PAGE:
Elder still counts among the most useful medicinal plants available to modern herbalists. All parts of the plant are medicinally active and in times gone by, a myriad of different remedies were prepared from the different parts. Since heroic medicine has somewhat gone out of fashion these days, Elder bark, root-bark and leaves are no longer used. Uses for these parts are cited here merely for the sake of historical completion. As their action is very powerful caution is advised and self-medication is not recommended.
|Leaves||dried or fresh|
|Flowers||dried or fresh|
|Berries||best preserved as cordial, syrup or wine|
|CONSTITUENTS:||Sambucine (alkaloid), cyanogenetic glucoside (Sambunigrin), Triterpines, Flavonoids (include. rutin and quercetin)|
|ACTIONS||Externally: emollient and anti-inflammatory
Internally: purgative, diuretic, diaphoretic, expectorant
|INDICATIONS||An ointment made with fresh green leaves (traditionally known as Unguentum Sambuci Viride – Green Elder Ointment) can be used for the treatment of chilblains, sprains, bruises and wounds and was also once valued as an emollient. Leaves boiled with linseed oil makes a soothing application for haemorrhoids. Old herbals mention the use of green Elder leaves against nervous headaches. For this purpose the leaves were heated between two hot tiles and then applied to the forehead. Culpepper says: ‘it purgeth the brain…’ Internally an infusion of the leaves served as a treatment for dropsy, probably due to their diuretic properties. They are said to be purgative and more nauseating than the bark.|
|HARVEST TIMES:||early summer|
|CONSTITUENTS:||Triterpenes, fixed oil containing free acids, alcanes, flavonoids|
|ACTIONS:||Diaphoretic, diuretic, anti-inflammatory, expectorant|
|INDICATIONS:||Today the flowers are the only part of the Eldertree that is still commonly used in contemporary herbal medicine. The flowers have a long-standing reputation as a treatment for all kinds of inflammatory and congestive conditions of the respiratory system, especially when these are accompanied by fever. An infusion can be made to treat coughs, colds and flus, asthma and hayfever. The diaphoretic action helps to reduce fevers and thus it has often proven useful in cases of measles, scarlet fever and other infections. Externally an infusion of Elder-flowers can be added to the bath-water for a wonderfully refreshing bath that soothes irritable nerves and relieves itchy skin. A cool infusion can be used as an eyewash for sore or inflamed eyes. Earache may be relieved by means of a poultice made from the flowers. For this purpose a small linen bag is filled with flowers, briefly dipped in hot water and squeezed to press out any excess liquid before it is applied to the aching ear.|
|HARVEST TIMES:||late summer, early autumn|
|CONSTITUENTS:||Viburnic acid, odorous oil, tyrosin, inverted sugar, tannin, vitamin C and P and J|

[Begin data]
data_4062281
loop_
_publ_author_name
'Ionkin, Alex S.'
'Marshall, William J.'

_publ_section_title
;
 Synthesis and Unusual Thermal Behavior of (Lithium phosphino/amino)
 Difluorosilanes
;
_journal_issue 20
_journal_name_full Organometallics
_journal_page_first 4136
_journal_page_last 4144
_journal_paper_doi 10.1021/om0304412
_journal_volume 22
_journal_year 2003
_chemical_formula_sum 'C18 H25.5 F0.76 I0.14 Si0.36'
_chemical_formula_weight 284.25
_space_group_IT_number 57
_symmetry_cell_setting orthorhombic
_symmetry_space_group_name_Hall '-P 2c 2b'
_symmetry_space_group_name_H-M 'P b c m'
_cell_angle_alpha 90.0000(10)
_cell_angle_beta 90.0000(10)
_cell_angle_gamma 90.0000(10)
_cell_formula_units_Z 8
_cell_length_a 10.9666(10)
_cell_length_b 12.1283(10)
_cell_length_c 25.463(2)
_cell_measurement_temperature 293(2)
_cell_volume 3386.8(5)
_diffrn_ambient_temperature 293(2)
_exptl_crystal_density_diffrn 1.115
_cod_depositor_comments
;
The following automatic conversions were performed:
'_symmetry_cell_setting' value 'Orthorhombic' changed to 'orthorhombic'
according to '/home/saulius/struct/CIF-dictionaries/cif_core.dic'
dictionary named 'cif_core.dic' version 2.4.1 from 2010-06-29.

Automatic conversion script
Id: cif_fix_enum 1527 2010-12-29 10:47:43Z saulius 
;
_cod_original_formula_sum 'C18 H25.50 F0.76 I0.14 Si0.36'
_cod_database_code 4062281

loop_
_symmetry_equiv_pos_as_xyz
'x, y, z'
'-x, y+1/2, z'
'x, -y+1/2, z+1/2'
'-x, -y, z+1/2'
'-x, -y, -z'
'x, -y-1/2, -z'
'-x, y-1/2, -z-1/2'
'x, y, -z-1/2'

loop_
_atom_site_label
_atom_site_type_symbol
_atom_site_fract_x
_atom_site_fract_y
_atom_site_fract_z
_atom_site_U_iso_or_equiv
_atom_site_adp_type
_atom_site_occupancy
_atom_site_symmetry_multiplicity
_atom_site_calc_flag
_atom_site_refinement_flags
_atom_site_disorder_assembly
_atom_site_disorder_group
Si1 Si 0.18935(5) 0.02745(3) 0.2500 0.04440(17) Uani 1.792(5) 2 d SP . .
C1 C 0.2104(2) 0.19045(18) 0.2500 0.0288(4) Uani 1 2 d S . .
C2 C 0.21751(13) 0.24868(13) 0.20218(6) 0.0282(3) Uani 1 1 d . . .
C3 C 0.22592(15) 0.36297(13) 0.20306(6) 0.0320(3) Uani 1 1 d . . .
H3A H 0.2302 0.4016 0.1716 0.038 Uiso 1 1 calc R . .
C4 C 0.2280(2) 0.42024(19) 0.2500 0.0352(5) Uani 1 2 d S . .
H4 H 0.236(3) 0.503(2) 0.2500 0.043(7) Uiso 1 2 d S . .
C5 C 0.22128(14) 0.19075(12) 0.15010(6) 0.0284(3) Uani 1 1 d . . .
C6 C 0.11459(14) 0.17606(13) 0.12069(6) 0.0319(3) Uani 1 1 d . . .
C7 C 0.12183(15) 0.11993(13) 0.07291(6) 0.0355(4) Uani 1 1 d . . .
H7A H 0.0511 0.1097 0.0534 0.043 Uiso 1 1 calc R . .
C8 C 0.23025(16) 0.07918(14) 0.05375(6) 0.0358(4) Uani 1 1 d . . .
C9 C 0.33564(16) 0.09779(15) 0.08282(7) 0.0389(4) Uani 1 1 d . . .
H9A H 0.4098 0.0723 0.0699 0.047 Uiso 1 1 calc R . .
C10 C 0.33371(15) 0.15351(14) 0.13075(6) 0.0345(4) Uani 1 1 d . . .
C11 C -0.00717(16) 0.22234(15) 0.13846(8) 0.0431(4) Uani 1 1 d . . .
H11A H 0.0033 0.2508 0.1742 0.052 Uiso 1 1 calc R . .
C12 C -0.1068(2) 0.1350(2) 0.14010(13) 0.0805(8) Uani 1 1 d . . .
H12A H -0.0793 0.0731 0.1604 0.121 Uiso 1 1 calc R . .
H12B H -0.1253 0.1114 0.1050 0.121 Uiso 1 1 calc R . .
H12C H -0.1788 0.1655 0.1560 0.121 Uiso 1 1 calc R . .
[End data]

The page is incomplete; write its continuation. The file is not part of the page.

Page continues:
|ACTIONS:||Aperient, diuretic, source of nutriments and vitamins|
|INDICATIONS:||The berries are rich in vitamins and minerals and are best used as a tonic syrup to ward off winter ailments. They are full of vitamins and thus strengthen and support the whole body. In particular a vitamin J is mentioned, which is specifically indicated to counteract pneumonia. Elderberries are reported to be of value as an alterative remedy in rheumatic conditions. They also soothe sore (inflamed) nerves and help to improve poor circulation.|
|Though no longer used for medicinal purposes for completion’s sake we will quote Mrs. Grieves on these now obsolete applications:
“The bark is a strong purgative which may be employed with advantage, an infusion of 1oz in a pint of water being taken in wineglassful doses; in large doses it is an emetic. Its use as a purgative dates back to Hippocrates. It has been much employed as a diuretic, an aqueous solution having been found very useful in cardiac and renal dropsies. It has also been successfully employed in epilepsy. An emollient ointment is made of the green inner bark, and a homeopathic tincture, made from the fresh inner bark of the young branches, in diluted form, relieves asthmatic symptoms and spurious croup of children – dose, 4- – 5 drops in water.6quot;Culpepper says: ‘The first shoots of the common Elder, boiled like Asparagus, and the young leaves and stalks boiled in broth, doth mightily carry forth phlegm and choler. The middle or inward bark boiled in water and given in drink worketh much more violently; and the berries, either green or dry, expel the same humour, and are often given with good success in dropsy; the bark of the root, boiled in wine or the juice thereof drunk, worketh the same effects, but more powerfully than either the leaves or fruit. The juice of the root taken, causes vomitings and purgeth the watery humours of the dropsy.’Though the use of the root is now obsolete, its juice was used from very ancient times to promote both vomiting and purging, and taken, as another old writer recommends, in doses of 1 to 2 tablespoons, fasting, once in the week, was held to be ‘the most excellent purge of watery humours in the world and very singular against dropsy.’ A tea was also made from the roots of Elder, which was considered an effective preventative for incipient dropsy, in fact the very best remedy for such cases.” …Those were the days of ‘heroic medicine’…
The fresh roots of the American Elder (Sambucus canadensis), which closely resembles Sambucus nigra, are extremely poisonous and can cause death if ingested.